Tyler Wade: ‘I’m glad I’m back and I’m ready to get out of here’

By DJ Eberle - [email protected]
After a slow start, Scranton/Wilkes-Barre RailRiders shortstop Tyler Wade has turned things around at the plate. He’s been able to do so by ‘sticking to the process.’ - Bill Tarutis file photo | For Times Leader

Tyler Wade has had a tumultuous season.

First came a stellar spring training campaign. One that won him a share of the New York Yankees’ Opening Day second base job with Neil Walker. But then he got off to a terrible slump, batting just .086 in 13 games, mixed in with a flu he picked up in Toronto that caused him to lose a noticeable amount of weight.

Wade finds himself sitting up at night wondering what could have been if things played out differently.

“I can’t tell you how many times I’ve sat in my bed, like, just looking up thinking if I didn’t get sick what would have happened just because I lost so much weight, but I mean, it’s part of it and I think everything happens for a reason,” Wade said. “I came down here with the mindset of going back to the big leagues and I knew that wasn’t going to be easy. It’s a process, man. I’m glad I’m back and I’m ready to get out of here.”

With top prospect Gleyber Torres tearing the ball off for the Scranton/Wilkes-Barre RailRiders, the Yankees were forced to pull the trigger on April 22 and made the move. Torres was coming up and Wade was getting sent down.

But it didn’t stop there for Wade.

It wasn’t until June 5 that the 23-year-old brought his batting average over .240 for good. He started his 2018 Triple-A campaign in an 36-for-152 slump, which spanned over 37 games. Wade’s poor performance forced him to start over again. And it’s made him better for it.

“I was working through a lot of things,” Wade said. “I was basically doing off-season work during the middle of the season. That’s not easy to do, so I was sticking to the process and I just have to keep working every day.

“As a player you’re always making adjustments and it’s something I needed to do to get back to the big leagues. I’m just trying to get back there, work hard every day and keep my head down. That’s all I’m really worried about right now.”

After his rough start, Wade seems to be out of the woods.

Placed in the top of the order, Wade has become one of the catalysts for the RailRiders as of late. He’s batting .333 with a home run, a double, six walks, nine runs scored and three RBI in his last 10 games heading into Saturday night’s tilt in Rochester. Correspondingly, the RailRiders are 6-4 over that stretch.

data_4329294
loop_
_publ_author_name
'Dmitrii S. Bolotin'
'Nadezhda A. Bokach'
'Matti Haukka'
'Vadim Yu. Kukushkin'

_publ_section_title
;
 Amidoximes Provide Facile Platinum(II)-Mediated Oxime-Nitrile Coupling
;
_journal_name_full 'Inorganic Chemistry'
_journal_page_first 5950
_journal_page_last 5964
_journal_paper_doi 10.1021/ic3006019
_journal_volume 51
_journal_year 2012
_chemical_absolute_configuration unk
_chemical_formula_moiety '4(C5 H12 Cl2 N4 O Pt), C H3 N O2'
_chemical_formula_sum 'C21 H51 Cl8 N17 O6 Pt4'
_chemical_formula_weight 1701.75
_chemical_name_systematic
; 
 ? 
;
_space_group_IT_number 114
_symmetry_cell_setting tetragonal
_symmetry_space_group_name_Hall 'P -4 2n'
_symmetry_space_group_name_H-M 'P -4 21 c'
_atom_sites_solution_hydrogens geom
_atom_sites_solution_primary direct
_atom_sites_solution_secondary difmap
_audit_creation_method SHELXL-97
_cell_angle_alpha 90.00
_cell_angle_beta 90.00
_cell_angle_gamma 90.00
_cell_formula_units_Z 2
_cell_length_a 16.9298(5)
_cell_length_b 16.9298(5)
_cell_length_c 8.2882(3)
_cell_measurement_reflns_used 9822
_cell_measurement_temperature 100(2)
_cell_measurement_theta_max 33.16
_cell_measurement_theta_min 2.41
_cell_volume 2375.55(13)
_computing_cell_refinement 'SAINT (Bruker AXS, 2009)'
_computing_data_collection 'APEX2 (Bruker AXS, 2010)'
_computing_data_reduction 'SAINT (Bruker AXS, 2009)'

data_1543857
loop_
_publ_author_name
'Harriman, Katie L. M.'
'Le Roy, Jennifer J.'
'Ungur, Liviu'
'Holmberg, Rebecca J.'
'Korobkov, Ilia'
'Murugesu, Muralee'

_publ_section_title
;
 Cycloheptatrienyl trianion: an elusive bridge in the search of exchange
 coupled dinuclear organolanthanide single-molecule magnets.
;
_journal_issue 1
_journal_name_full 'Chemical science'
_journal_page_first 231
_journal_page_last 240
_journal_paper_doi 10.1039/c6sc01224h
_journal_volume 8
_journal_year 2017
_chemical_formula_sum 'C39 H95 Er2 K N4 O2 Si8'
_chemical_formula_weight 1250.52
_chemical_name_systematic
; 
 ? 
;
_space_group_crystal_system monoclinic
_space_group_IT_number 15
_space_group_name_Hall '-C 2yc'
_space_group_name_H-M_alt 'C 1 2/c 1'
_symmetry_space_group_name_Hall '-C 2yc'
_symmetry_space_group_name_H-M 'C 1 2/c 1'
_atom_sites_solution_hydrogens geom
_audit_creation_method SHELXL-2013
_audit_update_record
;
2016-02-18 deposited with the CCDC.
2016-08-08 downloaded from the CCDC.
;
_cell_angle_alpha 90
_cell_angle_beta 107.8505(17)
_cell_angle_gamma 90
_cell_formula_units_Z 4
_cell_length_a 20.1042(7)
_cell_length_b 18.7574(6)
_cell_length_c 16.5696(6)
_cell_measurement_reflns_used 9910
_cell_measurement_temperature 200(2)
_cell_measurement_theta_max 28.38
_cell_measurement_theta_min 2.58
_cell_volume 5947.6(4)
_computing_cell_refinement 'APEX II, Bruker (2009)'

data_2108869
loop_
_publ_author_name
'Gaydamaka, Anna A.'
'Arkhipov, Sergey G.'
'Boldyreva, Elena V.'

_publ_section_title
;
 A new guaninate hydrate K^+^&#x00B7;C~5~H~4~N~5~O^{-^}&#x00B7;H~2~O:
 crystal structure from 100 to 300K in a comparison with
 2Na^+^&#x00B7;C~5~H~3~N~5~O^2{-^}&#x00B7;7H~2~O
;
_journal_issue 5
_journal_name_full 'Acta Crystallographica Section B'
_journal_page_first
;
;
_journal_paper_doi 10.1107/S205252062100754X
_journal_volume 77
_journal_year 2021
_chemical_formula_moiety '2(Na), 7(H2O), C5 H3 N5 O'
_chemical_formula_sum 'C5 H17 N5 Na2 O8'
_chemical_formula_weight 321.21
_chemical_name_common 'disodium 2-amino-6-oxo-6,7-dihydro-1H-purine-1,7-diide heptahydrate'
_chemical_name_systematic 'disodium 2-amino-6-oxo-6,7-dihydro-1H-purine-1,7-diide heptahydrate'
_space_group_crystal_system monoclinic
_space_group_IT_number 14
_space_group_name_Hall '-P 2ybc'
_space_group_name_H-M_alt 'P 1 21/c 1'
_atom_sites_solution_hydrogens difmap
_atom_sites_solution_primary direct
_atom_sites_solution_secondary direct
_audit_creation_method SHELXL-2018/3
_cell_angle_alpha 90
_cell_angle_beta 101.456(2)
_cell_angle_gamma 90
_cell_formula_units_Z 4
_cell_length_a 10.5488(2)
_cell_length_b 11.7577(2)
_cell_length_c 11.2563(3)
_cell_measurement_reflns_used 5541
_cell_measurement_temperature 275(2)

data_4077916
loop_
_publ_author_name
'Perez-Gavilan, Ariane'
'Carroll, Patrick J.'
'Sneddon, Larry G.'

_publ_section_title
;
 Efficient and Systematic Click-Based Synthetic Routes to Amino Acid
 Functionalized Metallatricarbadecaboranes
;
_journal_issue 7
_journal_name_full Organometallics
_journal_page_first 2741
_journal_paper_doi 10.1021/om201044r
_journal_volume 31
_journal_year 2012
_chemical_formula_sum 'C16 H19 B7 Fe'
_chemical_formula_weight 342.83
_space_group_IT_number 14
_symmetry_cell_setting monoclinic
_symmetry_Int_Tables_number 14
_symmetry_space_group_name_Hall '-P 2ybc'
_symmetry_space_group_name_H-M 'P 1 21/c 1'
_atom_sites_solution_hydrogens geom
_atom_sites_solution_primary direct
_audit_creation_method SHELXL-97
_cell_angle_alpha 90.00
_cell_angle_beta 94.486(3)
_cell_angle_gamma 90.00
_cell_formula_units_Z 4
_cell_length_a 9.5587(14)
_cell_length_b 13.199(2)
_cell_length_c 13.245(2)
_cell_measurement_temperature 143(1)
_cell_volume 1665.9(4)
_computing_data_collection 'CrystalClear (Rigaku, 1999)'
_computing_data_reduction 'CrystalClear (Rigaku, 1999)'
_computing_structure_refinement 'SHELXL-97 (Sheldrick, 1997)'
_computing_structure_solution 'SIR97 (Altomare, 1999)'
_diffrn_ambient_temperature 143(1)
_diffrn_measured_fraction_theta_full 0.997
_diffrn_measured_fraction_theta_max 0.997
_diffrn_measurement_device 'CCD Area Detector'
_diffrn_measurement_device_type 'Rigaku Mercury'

“It’s reassuring starting to see stuff to fall because you’re starting to see results again, but I just have to stick to the process and keep working,” Wade said.

RailRiders manager Bobby Mitchell has been around Wade a lot during the first-year skipper’s three seasons in the Yankees organization.

It’s encouraging to see Wade back to his old self and become more productive at the plate again. If anything, a change in attitude for the utility man could be the difference.

“We need him. We need him to bounce back,” Mitchell said said. “I think his attitude is better. I think he’s having more fun playing the game. You’re going to make outs, as soon as he realizes that — you’re going to make outs, sometimes you hit the ball hard you’re going to make outs. But I think his at-bats are getting better and better as we go along.

“He’s knowing the strike zone better. I thought that he got away from that a little bit from what I’ve seen from him before, but he’s back at it. If he gets on base we score.”

Now that he’s back on track, Wade needs to take a page out of the book of the player who replaced him in Torres. It’s time to push the envelope.

With his ability to play all three outfield positions and second, shortstop and third base, Wade could be a valuable asset in New York.

“(Yankees manager Aaron Boone) told me that when I first got sent down. So I know that was going to be my role again,” Wade said. “I’ve always said it’s like riding a bike and I feel like I can play anywhere right now.”

“He looks good in the outfield,” Mitchell added. “I would say first or catcher would not be a place to put him, but anywhere else he could play it. He can go wherever (the Yankees) want him. He’s athletic. He’s that athletic and that’s part of his value and versatility is huge for him.”

After a slow start, Scranton/Wilkes-Barre RailRiders shortstop Tyler Wade has turned things around at the plate. He’s been able to do so by ‘sticking to the process.’
https://www.timesleader.com/wp-content/uploads/2018/06/web1_TTL062418RailRidersSUNDAY_1.jpgAfter a slow start, Scranton/Wilkes-Barre RailRiders shortstop Tyler Wade has turned things around at the plate. He’s been able to do so by ‘sticking to the process.’ Bill Tarutis file photo | For Times Leader
Wade eager to re-join Yankees

By DJ Eberle

[email protected]

Reach DJ Eberle at 570-991-6398 or on Twitter @ByDJEberle

Reach DJ Eberle at 570-991-6398 or on Twitter @ByDJEberle